Are Big Tobacco Companies Still Targeting the Youth?

In 1998, the four largest tobacco companies settled a lawsuit brought against them by 46 states.

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By Jordan Wright

Jordan W. (B&W)

This lawsuit was specifically designed to make the “big tobacco” companies pay for certain medical bills related to smoking, as well as limiting or eliminating certain advertising, like those directed towards the youth. Even though the major tobacco companies were forced to pay over $206 billion, and there are many new regulations in place, is big tobacco still targeting the younger, impressionable demographic?

If you read a magazine, watch television or movies, or go into any convenience store, you are sure to notice advertising for cigarettes or smokeless tobacco. As if that wasn’t bad enough, tobacco companies are using their packaging to attract a younger crowd. For instance, right now in stores across the country certain packs of Camel brand cigarettes now come with a wrapper that doubles as a filter for a camera on a smartphone. I don’t know about you, but I can’t think of any other age group who would get pleasure out of a cigarette pack camera filter more than the younger one.

The biggest point of contention centers on the word “intentional”. In the settlement, it makes clear that tobacco companies are not able to “intentionally” market to those under 18 years of age. Big tobacco will tell you they don’t intentionally market to children anymore, but the facts don’t back up their claims. According to the National Survey on Drug Use and Health, 85 percent of youth smokers (12–17) prefer Marlboro, Newport and Camel (the three most heavily advertised brands), while only 60 percent of smokers 26 or older prefer these brands. Not only that, but a 2002 survey in a Californian community found that stores where adolescents shop most often have three times more cigarette advertisements and promotional materials outside of the stores and almost three times more materials inside compared to other stores in the community.

While some of this is conjecture, there is documented proof of big tobacco companies targeting the youth. The following are just a few of the many more internal company quotes about marketing to kids:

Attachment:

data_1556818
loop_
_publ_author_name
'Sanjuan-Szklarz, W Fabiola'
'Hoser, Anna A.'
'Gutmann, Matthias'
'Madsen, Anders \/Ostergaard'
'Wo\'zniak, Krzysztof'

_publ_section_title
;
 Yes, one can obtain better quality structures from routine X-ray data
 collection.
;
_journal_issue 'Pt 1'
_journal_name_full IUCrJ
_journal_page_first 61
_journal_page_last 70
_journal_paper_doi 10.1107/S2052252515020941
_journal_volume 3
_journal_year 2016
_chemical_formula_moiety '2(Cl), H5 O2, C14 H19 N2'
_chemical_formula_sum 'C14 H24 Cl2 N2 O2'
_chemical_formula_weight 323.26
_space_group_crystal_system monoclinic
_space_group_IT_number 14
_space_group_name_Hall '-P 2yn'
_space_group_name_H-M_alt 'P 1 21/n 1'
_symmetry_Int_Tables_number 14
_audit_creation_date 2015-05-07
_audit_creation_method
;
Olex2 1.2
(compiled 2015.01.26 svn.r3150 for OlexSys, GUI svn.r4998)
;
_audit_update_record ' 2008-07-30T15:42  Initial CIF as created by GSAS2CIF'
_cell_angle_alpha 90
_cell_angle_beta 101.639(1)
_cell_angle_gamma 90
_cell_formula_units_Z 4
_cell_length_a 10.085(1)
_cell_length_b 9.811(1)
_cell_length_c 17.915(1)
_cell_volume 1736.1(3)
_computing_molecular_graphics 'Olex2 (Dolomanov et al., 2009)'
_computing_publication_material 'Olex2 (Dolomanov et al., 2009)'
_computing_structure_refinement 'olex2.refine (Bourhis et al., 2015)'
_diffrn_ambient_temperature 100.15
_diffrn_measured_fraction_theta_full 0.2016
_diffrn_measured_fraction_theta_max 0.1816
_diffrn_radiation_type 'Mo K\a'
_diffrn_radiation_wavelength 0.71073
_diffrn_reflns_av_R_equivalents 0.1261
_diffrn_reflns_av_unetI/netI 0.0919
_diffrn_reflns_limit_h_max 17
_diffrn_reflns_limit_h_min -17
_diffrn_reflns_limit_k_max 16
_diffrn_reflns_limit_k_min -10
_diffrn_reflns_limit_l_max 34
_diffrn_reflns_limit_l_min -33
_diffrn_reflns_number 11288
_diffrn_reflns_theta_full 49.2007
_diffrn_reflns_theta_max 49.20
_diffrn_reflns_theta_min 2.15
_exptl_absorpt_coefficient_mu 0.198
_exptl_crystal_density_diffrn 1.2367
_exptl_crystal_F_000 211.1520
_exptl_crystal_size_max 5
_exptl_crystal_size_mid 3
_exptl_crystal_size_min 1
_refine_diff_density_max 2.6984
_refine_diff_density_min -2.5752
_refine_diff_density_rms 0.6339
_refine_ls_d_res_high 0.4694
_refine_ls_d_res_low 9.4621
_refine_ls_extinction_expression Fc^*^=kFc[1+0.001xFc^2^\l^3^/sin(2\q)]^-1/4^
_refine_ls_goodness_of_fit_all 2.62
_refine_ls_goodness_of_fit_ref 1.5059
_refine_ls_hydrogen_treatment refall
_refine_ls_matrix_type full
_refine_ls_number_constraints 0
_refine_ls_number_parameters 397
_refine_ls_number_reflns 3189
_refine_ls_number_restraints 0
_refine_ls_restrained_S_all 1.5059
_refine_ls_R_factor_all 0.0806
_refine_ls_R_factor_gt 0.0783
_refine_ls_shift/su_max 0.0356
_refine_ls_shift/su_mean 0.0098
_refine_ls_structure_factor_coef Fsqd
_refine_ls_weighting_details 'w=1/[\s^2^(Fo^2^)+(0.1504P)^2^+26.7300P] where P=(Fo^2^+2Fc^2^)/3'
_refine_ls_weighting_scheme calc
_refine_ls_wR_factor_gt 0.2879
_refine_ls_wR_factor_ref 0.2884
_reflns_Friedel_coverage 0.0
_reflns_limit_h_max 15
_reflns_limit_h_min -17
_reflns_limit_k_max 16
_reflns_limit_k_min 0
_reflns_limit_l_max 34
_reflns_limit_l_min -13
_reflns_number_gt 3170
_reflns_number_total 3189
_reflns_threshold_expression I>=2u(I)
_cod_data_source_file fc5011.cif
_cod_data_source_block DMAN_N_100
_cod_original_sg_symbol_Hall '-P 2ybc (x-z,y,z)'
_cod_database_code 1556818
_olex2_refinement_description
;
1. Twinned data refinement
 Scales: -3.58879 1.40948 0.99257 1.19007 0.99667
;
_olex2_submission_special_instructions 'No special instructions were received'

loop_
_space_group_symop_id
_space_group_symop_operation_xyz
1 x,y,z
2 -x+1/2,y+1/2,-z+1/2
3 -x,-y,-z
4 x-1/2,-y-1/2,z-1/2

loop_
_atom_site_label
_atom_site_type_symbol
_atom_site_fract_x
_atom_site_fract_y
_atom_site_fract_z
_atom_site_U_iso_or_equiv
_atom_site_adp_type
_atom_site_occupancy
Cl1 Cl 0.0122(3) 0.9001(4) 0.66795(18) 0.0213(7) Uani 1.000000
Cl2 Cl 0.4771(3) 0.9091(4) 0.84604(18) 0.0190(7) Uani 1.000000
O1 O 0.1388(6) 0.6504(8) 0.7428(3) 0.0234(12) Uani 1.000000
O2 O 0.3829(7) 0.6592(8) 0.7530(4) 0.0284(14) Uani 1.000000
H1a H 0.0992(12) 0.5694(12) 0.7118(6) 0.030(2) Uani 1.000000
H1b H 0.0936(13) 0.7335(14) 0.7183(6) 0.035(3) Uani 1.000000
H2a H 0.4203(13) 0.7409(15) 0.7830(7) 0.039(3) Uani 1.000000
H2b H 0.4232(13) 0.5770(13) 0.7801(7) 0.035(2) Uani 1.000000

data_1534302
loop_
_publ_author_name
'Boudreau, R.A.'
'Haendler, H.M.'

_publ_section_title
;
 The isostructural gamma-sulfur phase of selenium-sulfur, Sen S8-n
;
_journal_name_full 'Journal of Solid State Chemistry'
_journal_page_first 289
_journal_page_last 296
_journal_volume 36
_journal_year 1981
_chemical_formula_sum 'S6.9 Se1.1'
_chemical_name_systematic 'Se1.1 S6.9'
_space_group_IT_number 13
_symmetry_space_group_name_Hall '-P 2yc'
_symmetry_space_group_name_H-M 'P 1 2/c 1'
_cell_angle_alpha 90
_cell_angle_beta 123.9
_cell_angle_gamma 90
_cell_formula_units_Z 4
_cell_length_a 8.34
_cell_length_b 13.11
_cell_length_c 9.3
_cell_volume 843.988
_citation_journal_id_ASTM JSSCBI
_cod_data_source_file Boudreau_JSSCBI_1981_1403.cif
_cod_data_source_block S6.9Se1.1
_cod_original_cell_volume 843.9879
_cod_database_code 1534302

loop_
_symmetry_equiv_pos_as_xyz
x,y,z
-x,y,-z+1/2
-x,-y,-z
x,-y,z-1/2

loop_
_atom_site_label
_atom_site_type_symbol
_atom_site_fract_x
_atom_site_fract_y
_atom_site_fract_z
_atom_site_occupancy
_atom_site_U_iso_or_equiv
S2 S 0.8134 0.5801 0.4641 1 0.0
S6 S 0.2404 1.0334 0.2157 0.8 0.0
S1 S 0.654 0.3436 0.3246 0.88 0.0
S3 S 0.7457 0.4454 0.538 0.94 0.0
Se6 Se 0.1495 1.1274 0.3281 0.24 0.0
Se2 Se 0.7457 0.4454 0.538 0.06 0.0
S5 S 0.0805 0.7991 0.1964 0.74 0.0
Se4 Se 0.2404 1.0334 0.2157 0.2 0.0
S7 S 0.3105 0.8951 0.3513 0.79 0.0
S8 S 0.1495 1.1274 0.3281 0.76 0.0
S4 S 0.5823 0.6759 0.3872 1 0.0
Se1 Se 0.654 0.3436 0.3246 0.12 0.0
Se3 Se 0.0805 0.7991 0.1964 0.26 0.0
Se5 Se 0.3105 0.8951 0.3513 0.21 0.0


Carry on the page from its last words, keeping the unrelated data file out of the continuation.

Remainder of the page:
Philip Morris (Marlboro):

“Today’s teenager is tomorrow’s potential regular customer, and the overwhelming majority of smokers first begin to smoke while still in their teens…The smoking patterns of teenagers are particularly important to Philip Morris.”

RJ Reynolds (Camel):

“Evidence is now available to indicate that the 14-18 year old group is an increasing segment of the smoking population. RJR-T must soon establish a successful new brand in this market if our position in the industry is to be maintained in the long term.”

Brown & Williamson:

“Kool’s stake in the 16- to 25-year-old population segment is such that the value of this audience should be accurately weighted and reflected in current media programs . . . all magazines will be reviewed to see how efficiently they reach this group.”

Lorillard Tobacco:

“The base of our business is the high school student.”

U.S. Tobacco:

“Cherry Skoal is for somebody who likes the taste of candy, if you know what I’m saying.”

In her final opinion of the United States v. Philip Morris lawsuit, U.S. District Court Judge Gladys Kessler said “From the 1950s to the present, different defendants, at different times and using different methods, have intentionally marketed to young people under the age of twenty-one in order to recruit ‘replacement smokers’ to ensure the economic future of the tobacco industry… The evidence is clear and convincing—and beyond any reasonable doubt—that Defendants have marketed to young people twenty-one and under while consistently, publicly, and falsely denying they do so.”

Most of us have grown up around tobacco and tobacco advertising, so we don’t pay much attention to it. Unfortunately, these ads have a large effect on our children. The good news, according to thetruth.com (a website dedicated to eradicating teen smoking in the United States) is that teen smoking is at 8 percent, down from 23 percent in 2000. At the end of the day, it’s our responsibility to teach the youth about the dangers of tobacco. If we all do our part, we have the potential to abolish youth smoking, and I can’t think of anyone who thinks that would be a bad idea. Well, besides big tobacco that is.


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